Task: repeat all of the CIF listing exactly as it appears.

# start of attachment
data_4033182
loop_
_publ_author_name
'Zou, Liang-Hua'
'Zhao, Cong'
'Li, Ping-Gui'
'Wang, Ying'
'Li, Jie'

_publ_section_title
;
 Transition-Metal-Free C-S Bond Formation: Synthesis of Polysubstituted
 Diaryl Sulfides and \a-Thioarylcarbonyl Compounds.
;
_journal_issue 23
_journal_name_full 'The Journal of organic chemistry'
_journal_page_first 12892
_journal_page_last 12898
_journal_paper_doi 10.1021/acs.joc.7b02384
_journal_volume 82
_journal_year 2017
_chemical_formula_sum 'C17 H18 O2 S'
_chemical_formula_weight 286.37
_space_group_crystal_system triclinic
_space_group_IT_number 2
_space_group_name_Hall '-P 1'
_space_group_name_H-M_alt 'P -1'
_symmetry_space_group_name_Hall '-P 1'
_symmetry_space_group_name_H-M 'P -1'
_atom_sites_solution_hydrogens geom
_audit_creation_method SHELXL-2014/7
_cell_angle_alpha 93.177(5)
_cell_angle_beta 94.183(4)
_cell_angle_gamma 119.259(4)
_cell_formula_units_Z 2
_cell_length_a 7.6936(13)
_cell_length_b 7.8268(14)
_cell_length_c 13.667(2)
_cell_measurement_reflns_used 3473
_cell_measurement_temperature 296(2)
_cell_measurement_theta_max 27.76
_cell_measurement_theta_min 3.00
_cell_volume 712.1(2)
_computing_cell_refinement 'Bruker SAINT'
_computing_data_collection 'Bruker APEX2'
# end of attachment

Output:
data_4033182
loop_
_publ_author_name
'Zou, Liang-Hua'
'Zhao, Cong'
'Li, Ping-Gui'
'Wang, Ying'
'Li, Jie'

_publ_section_title
;
 Transition-Metal-Free C-S Bond Formation: Synthesis of Polysubstituted
 Diaryl Sulfides and \a-Thioarylcarbonyl Compounds.
;
_journal_issue 23
_journal_name_full 'The Journal of organic chemistry'
_journal_page_first 12892
_journal_page_last 12898
_journal_paper_doi 10.1021/acs.joc.7b02384
_journal_volume 82
_journal_year 2017
_chemical_formula_sum 'C17 H18 O2 S'
_chemical_formula_weight 286.37
_space_group_crystal_system triclinic
_space_group_IT_number 2
_space_group_name_Hall '-P 1'
_space_group_name_H-M_alt 'P -1'
_symmetry_space_group_name_Hall '-P 1'
_symmetry_space_group_name_H-M 'P -1'
_atom_sites_solution_hydrogens geom
_audit_creation_method SHELXL-2014/7
_cell_angle_alpha 93.177(5)
_cell_angle_beta 94.183(4)
_cell_angle_gamma 119.259(4)
_cell_formula_units_Z 2
_cell_length_a 7.6936(13)
_cell_length_b 7.8268(14)
_cell_length_c 13.667(2)
_cell_measurement_reflns_used 3473
_cell_measurement_temperature 296(2)
_cell_measurement_theta_max 27.76
_cell_measurement_theta_min 3.00
_cell_volume 712.1(2)
_computing_cell_refinement 'Bruker SAINT'
_computing_data_collection 'Bruker APEX2'